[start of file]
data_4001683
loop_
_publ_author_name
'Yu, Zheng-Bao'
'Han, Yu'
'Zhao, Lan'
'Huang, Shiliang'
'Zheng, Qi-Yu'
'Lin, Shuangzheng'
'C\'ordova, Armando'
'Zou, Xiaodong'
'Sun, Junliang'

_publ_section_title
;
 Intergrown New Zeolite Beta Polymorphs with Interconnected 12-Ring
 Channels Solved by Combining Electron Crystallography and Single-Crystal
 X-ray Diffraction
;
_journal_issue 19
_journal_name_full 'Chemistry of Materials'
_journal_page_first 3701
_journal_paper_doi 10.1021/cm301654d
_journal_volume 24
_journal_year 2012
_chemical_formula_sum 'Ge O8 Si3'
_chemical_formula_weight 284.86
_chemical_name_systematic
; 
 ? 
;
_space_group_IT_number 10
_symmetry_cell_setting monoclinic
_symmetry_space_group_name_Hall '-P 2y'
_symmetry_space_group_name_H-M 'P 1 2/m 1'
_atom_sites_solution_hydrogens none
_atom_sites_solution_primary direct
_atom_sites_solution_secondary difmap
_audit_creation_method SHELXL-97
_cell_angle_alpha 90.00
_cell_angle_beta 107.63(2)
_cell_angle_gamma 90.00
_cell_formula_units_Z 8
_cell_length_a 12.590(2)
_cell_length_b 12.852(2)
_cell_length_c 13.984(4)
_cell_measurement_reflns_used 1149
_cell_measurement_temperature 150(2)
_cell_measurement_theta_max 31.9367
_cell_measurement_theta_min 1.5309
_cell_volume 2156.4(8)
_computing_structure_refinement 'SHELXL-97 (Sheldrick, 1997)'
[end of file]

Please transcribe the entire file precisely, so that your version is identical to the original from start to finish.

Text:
data_4001683
loop_
_publ_author_name
'Yu, Zheng-Bao'
'Han, Yu'
'Zhao, Lan'
'Huang, Shiliang'
'Zheng, Qi-Yu'
'Lin, Shuangzheng'
'C\'ordova, Armando'
'Zou, Xiaodong'
'Sun, Junliang'

_publ_section_title
;
 Intergrown New Zeolite Beta Polymorphs with Interconnected 12-Ring
 Channels Solved by Combining Electron Crystallography and Single-Crystal
 X-ray Diffraction
;
_journal_issue 19
_journal_name_full 'Chemistry of Materials'
_journal_page_first 3701
_journal_paper_doi 10.1021/cm301654d
_journal_volume 24
_journal_year 2012
_chemical_formula_sum 'Ge O8 Si3'
_chemical_formula_weight 284.86
_chemical_name_systematic
; 
 ? 
;
_space_group_IT_number 10
_symmetry_cell_setting monoclinic
_symmetry_space_group_name_Hall '-P 2y'
_symmetry_space_group_name_H-M 'P 1 2/m 1'
_atom_sites_solution_hydrogens none
_atom_sites_solution_primary direct
_atom_sites_solution_secondary difmap
_audit_creation_method SHELXL-97
_cell_angle_alpha 90.00
_cell_angle_beta 107.63(2)
_cell_angle_gamma 90.00
_cell_formula_units_Z 8
_cell_length_a 12.590(2)
_cell_length_b 12.852(2)
_cell_length_c 13.984(4)
_cell_measurement_reflns_used 1149
_cell_measurement_temperature 150(2)
_cell_measurement_theta_max 31.9367
_cell_measurement_theta_min 1.5309
_cell_volume 2156.4(8)
_computing_structure_refinement 'SHELXL-97 (Sheldrick, 1997)'